Aberdeen takes a sectoral rather than idiosyncratic individual company approach to governance, something which has informed its SAA within the Japanese equity market, an arena where shareholder return had been lacklustre for the best part of 30 years.

The blame for this lay squarely on the shoulders of governance: only 15% of Japanese corporate boards had independent directors to represent the interests of minority shareholders in 2011, most AGMs were held on the same handful of days each year, making it difficult for shareholders to question directors, and shareholder activism was non-existent.

As a result of poor governance there was scant focus on shareholder value creation, extremely low profit margins, cash hoarding, and low pay-out ratios. As a result, Aberdeen’s SAA to Japan was low versus its international equity holdings.

But the adoption in 2015 of a new corporate governance code initiated radical change: in 2019, some 91% of Japanese companies had appointed independent directors, and AGMs were moved so as not to clash.  Shareholder activism has risen, including in even the large domestic pension funds, and shareholder returns are increasingly the focus. Return on equity has increased as have equity buybacks and dividend payouts.

“Japan is just one example. Governance quality materially affects our assumptions about margins, buybacks, and valuation multiples for several equity markets. And it doesn’t stop at equities. We see governance as a key part of our evaluation of default risk and recovery rates for credit portfolios,” write Aberdeen’s researchers in the PRI case study.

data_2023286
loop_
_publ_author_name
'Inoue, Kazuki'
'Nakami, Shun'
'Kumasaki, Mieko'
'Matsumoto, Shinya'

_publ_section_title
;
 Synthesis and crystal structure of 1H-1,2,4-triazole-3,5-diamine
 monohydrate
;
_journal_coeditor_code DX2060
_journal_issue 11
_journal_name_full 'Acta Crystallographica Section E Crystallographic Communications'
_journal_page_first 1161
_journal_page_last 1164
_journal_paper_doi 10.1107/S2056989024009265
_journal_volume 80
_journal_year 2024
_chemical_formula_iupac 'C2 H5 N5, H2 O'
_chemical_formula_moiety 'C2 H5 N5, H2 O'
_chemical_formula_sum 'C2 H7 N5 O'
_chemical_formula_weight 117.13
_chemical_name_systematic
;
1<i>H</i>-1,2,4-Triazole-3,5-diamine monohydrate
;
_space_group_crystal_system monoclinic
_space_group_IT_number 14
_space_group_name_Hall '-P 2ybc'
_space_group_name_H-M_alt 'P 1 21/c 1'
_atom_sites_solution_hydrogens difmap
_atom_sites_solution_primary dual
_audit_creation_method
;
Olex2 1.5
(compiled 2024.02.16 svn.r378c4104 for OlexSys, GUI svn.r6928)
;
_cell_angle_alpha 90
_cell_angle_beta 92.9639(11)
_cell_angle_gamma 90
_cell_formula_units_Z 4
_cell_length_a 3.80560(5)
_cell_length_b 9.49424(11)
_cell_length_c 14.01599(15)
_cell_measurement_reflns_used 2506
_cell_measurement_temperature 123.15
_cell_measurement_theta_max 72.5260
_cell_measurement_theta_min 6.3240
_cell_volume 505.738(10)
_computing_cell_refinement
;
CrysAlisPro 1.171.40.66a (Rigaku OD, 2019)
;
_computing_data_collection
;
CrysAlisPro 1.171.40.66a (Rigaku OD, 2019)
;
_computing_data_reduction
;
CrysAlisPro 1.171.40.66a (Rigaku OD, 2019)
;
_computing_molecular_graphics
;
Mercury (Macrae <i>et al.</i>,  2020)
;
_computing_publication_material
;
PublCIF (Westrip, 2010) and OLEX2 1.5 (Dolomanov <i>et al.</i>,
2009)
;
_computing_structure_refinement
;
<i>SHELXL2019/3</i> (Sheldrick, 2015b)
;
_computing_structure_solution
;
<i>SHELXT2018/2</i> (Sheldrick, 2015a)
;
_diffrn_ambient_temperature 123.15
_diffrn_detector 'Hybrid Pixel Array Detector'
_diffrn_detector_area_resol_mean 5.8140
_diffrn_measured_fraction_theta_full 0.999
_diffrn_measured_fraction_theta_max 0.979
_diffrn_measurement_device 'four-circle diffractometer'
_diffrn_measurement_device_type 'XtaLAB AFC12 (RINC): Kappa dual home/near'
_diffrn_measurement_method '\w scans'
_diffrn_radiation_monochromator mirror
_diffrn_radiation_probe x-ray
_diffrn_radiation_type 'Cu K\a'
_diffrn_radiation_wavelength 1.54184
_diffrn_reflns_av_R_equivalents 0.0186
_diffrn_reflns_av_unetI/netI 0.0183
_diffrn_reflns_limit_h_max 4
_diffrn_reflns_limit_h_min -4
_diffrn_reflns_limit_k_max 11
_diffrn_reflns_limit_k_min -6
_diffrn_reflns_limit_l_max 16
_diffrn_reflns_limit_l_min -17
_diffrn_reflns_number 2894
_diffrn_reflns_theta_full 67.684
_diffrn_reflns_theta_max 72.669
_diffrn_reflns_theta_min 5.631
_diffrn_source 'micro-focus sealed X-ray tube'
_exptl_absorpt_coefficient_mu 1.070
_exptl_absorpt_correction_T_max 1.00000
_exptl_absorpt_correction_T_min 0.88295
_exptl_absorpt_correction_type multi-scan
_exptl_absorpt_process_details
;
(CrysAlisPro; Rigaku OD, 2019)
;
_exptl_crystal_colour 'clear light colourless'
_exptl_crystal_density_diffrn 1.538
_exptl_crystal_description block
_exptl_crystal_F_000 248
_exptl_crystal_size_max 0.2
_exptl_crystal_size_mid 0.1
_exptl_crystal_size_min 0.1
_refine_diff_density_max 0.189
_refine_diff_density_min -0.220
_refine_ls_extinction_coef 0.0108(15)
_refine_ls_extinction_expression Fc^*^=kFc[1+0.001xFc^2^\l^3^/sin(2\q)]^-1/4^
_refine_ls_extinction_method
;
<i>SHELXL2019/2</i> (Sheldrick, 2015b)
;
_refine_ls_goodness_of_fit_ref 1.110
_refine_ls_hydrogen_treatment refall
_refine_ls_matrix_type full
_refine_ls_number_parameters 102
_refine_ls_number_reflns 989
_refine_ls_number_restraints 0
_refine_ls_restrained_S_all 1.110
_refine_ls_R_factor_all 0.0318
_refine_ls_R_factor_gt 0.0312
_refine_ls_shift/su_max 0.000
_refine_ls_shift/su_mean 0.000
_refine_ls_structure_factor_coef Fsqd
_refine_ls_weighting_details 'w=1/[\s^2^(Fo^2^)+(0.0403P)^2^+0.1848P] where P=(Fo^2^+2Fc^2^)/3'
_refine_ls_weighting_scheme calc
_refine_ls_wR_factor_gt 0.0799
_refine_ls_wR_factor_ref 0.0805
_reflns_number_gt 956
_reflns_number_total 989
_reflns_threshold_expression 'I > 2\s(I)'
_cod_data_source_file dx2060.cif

An elegant solution to capturing ESG in the SAA process, and one which anchors the process in governance, is provided by the “sustainability budget”, expressed in the PRI’s research by a case study from Schroders.

“Good governance has been demonstrated to ‘make a significant incremental difference to value creation as measured by long-term risk-adjusted rates of return’. The further along the sustainability spectrum that assets are managed, the larger the governance budget required to manage those assets in a sustainable way.”

And, as the number of asset classes managed sustainably increases, a larger governance budget will need to be assigned. “There is the need for a new framework… a ‘sustainability budget’, alongside a risk budget, so that real-world outcomes might be incorporated into SAA decision-making,” writes Toby Belsom, director of investment practices at the PRI.

“There is already substantial empirical evidence to suggest that the G aspect of ESG ultimately yields better corporate returns,” wrote S&P Global’s Kelly Tang last year in a research piece on governance in ESG. “Governance data, unlike environmental or social data, has been compiled for a longer period of time and the criteria for what comprises good governance and its classification has been more widely discussed and accepted.”

Belsom notes the bigger picture in the context of Covid-19: ”The severity of the Covid-19 crisis was more related to national and global governance failures. However the idiosyncratic governance response from corporations is likely to influence returns for decades. The impact on energy markets, employee relations and levels of regulatory oversight will all have implications for asset classes as well as individual businesses.”